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Another mining company found operating in flagrant violation of Indonesian law

The former bauxite site of PT Karya Utama Tambang Jaya (KUTJ) near Sekucing Labai village in Simpang Hulu, Ketapang, West Kalimantan. Photo: RPHK

The former bauxite mine site of PT Karya Utama Tambang Jaya (KUTJ) near Sekucing Labai village in Simpang Hulu, Ketapang, West Kalimantan. Photo: RPHK

A Harita group mining company in West Kalimantan, Indonesia has been operating well outside of its permit boundary, reports local NGO, Forest Monitoring Volunteers of Borneo (RPHK). Their investigation found that PT. Karya Utama Tambang Jaya, is operating illegally on 78 hectares of land. The company holds permits to mine bauxite (aluminum ore) on 8,878 hectares.

RPHK identified the violation using satellite imagery, then verified their findings by field-sampling two randomly selected points. Although the area in question is small, the violation is not isolated. Government oversight has struggled to keep pace with the rapid expansion of mining in the region.

Over 6.4 million hectares (24,710 square miles, 64,000 square kilometers) of West Kalimantan province have been permitted for mining and extraction as of June 2014, according to statistics by the Department of Mines and Energy in West Kalimantan.

“Because this island has become the production center for mining products and national energy stores, the expansion of mining and extraction of minerals is rapidly increasing,” said Syamsul Averroes, spokesman for RPHK. “Therefore the policies should be coupled with a strong system of governance and regulation so that the resources [can be utilized in a way that is] beneficial for the community and the nation.”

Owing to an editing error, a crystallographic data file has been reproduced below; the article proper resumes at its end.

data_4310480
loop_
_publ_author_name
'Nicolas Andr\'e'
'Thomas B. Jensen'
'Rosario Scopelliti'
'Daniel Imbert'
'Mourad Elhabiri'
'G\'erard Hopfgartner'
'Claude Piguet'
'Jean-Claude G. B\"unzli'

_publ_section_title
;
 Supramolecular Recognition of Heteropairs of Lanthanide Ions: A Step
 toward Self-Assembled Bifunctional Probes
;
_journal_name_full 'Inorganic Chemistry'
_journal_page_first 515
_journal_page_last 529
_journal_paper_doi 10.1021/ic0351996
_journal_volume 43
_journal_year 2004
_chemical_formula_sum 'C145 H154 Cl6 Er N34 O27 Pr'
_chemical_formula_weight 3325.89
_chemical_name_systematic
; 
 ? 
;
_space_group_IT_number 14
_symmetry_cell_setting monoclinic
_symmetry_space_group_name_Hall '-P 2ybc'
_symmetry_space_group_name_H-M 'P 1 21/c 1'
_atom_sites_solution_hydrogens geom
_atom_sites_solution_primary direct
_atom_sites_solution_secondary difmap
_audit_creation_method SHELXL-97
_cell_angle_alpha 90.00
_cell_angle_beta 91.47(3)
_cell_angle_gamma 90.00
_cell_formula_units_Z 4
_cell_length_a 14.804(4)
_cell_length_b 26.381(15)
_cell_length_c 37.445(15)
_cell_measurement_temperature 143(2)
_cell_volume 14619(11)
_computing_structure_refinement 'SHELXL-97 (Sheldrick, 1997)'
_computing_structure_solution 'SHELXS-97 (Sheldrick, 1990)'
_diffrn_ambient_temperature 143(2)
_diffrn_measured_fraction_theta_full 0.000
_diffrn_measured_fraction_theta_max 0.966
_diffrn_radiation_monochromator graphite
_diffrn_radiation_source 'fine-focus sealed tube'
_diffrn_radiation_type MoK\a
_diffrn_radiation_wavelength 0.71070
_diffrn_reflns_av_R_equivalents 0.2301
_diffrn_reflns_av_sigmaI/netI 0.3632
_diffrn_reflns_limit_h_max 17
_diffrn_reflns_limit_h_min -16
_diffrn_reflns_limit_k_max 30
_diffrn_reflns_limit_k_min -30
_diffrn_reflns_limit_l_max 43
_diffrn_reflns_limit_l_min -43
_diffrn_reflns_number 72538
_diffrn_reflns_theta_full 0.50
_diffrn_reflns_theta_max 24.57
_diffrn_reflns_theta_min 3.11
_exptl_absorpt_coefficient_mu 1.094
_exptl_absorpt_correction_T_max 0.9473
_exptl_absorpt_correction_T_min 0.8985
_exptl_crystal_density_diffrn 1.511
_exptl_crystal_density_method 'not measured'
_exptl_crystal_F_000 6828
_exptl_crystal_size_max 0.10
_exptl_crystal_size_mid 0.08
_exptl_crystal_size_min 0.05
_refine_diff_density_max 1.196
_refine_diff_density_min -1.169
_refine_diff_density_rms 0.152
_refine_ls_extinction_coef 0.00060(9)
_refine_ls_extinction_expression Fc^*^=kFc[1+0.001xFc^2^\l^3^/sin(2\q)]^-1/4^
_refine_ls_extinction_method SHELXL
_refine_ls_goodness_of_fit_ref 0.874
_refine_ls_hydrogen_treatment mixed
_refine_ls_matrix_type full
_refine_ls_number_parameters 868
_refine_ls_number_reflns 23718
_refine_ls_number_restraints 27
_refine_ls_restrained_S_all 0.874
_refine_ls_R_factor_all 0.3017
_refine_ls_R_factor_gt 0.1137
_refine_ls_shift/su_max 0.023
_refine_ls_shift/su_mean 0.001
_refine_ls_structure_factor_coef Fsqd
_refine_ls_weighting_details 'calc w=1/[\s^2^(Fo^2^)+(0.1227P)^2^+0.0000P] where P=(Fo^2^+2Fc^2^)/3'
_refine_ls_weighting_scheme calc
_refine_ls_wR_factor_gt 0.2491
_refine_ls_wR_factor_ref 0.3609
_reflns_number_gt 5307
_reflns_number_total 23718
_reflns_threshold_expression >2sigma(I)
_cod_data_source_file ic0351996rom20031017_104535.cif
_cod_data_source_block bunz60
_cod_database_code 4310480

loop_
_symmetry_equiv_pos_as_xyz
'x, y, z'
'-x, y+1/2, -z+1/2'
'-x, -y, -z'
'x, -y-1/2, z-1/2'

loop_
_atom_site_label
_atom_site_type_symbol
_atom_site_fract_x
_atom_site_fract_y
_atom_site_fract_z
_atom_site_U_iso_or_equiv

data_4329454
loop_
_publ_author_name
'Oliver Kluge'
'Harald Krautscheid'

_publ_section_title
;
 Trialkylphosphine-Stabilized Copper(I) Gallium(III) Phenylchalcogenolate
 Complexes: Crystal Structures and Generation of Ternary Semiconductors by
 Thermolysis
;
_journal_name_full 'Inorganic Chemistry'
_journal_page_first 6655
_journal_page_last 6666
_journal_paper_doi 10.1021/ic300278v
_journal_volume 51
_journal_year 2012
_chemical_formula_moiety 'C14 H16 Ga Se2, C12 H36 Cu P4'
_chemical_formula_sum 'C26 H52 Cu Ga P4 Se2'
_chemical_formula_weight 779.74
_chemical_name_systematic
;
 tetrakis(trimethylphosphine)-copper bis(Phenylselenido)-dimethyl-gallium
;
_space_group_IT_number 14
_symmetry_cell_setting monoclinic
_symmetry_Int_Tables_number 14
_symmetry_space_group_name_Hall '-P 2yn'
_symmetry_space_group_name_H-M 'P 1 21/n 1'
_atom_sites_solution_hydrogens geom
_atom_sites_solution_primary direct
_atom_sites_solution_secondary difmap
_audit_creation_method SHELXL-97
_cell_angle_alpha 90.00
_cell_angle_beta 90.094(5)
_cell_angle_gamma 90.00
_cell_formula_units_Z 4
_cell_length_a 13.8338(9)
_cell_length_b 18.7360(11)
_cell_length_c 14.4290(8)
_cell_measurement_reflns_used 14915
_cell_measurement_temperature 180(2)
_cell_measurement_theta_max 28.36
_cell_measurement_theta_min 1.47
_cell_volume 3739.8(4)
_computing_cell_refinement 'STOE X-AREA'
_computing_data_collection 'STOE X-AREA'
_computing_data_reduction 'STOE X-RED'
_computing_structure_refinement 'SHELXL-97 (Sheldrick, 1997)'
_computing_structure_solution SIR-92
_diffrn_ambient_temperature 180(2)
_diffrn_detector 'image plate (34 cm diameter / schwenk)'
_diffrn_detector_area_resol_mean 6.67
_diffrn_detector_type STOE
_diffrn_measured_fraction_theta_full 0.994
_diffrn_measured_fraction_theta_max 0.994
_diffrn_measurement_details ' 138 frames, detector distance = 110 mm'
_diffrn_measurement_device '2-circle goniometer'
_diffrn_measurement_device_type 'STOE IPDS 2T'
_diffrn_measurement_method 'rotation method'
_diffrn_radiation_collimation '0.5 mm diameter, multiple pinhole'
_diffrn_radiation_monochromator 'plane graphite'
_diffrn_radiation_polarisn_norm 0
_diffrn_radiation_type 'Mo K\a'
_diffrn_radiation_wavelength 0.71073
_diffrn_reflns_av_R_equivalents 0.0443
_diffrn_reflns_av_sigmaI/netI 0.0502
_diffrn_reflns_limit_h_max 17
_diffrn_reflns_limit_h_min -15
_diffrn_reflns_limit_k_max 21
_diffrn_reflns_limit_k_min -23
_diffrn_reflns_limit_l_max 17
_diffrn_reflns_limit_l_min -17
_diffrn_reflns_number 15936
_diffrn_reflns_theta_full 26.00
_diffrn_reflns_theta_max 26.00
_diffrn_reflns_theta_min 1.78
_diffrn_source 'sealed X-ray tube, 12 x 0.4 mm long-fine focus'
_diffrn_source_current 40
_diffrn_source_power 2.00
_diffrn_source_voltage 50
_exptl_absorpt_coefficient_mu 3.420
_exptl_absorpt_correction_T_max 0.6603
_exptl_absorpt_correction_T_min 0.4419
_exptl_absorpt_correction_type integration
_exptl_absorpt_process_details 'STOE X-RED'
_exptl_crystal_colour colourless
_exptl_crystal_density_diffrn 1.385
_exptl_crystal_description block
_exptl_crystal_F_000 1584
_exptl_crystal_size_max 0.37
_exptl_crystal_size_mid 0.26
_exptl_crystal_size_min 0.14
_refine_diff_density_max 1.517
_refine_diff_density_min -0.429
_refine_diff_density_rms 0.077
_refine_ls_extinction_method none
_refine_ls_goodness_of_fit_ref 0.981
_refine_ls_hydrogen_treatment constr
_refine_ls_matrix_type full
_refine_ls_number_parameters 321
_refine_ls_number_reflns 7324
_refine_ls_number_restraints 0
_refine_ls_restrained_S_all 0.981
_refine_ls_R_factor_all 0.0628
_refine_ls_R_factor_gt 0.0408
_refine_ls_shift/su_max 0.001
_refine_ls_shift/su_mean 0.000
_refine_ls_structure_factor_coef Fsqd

Unfortunately, Syamsul says, historic enforcement of mining regulations has fallen far short of expectations.

“The governance of our mining sector is still very poor. Violations often occur,” he said, “and the level of enforcement is inversely proportional to the rate of mining investment in this province.”

An area once allegedly mined by PT. Karya Utama Tambang Jaya (KUTJ) outside its concession area near Labai Sekucing village, Simpang Hulu, Ketapang, West Kalimantan. Photo: RPHK

Are permit violations Harita corporate policy?

The company in question is a subsidiary of PT. Cita Mineral Investindo Tbk—a holding of the Jakarta based Harita Group. According to the Jakarta Globe, Harita owns 26 mining permits in West Kalimantan, covering an area of 350,000 hectares which contain proven bauxite reserves of 700 million tons.

Another Harita holding, the palm oil company Bumitama, has been repeatedly accused, and found guilty, of illegally clearing land for plantations outside of its permitted area. The continued violations motivated Deutsche Bank to withdraw its investments in the company in May 2014. In September of this year, Bumitama was still operating illegally despite a supreme court ruling against it.

The Harita group started in 1915 with a small grocery store in East Kalimantan owned by Chinese immigrant Lim Tju King. His son, Lim Hariyanto Wijaya Sarwono, expanded the business through the establishment and acquisition of resource extraction companies. Harita has grown to include oil palm plantations, nickel, coal, and aluminum mines as well as timber and shipping subsidiaries. According to Bloomberg, Lim Hariyanto Wijaya Sarwono was worth $1.8 billion in 2012.

Harita is currently involved in a joint venture with China Hongqiao Group to build a $1 billion aluminum smelter in West Kalimantan. Investment in the PT Well Harvest Winning Alumina Refinery has been bolstered by Indonesia’s controversial ban on raw ore exports.


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